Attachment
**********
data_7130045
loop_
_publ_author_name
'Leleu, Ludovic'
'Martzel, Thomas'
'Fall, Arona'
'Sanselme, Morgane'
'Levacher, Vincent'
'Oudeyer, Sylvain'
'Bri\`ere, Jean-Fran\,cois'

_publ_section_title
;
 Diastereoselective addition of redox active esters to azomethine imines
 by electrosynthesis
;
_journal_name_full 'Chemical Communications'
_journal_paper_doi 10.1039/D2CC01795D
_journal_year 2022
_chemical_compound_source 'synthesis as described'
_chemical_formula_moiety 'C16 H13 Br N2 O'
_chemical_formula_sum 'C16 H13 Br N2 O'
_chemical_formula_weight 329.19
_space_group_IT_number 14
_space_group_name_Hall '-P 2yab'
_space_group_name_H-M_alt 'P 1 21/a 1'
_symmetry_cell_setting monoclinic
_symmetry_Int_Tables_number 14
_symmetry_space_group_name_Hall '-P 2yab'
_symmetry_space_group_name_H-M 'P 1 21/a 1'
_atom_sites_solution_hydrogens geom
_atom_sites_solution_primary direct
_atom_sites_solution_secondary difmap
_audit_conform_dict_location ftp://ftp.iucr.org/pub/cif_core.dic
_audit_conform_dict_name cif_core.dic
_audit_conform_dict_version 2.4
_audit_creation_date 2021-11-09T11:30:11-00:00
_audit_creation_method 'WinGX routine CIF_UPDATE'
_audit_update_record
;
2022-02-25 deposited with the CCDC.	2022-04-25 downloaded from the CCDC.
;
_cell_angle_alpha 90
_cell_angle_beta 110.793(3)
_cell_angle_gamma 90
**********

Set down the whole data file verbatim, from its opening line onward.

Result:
data_7130045
loop_
_publ_author_name
'Leleu, Ludovic'
'Martzel, Thomas'
'Fall, Arona'
'Sanselme, Morgane'
'Levacher, Vincent'
'Oudeyer, Sylvain'
'Bri\`ere, Jean-Fran\,cois'

_publ_section_title
;
 Diastereoselective addition of redox active esters to azomethine imines
 by electrosynthesis
;
_journal_name_full 'Chemical Communications'
_journal_paper_doi 10.1039/D2CC01795D
_journal_year 2022
_chemical_compound_source 'synthesis as described'
_chemical_formula_moiety 'C16 H13 Br N2 O'
_chemical_formula_sum 'C16 H13 Br N2 O'
_chemical_formula_weight 329.19
_space_group_IT_number 14
_space_group_name_Hall '-P 2yab'
_space_group_name_H-M_alt 'P 1 21/a 1'
_symmetry_cell_setting monoclinic
_symmetry_Int_Tables_number 14
_symmetry_space_group_name_Hall '-P 2yab'
_symmetry_space_group_name_H-M 'P 1 21/a 1'
_atom_sites_solution_hydrogens geom
_atom_sites_solution_primary direct
_atom_sites_solution_secondary difmap
_audit_conform_dict_location ftp://ftp.iucr.org/pub/cif_core.dic
_audit_conform_dict_name cif_core.dic
_audit_conform_dict_version 2.4
_audit_creation_date 2021-11-09T11:30:11-00:00
_audit_creation_method 'WinGX routine CIF_UPDATE'
_audit_update_record
;
2022-02-25 deposited with the CCDC.	2022-04-25 downloaded from the CCDC.
;
_cell_angle_alpha 90
_cell_angle_beta 110.793(3)
_cell_angle_gamma 90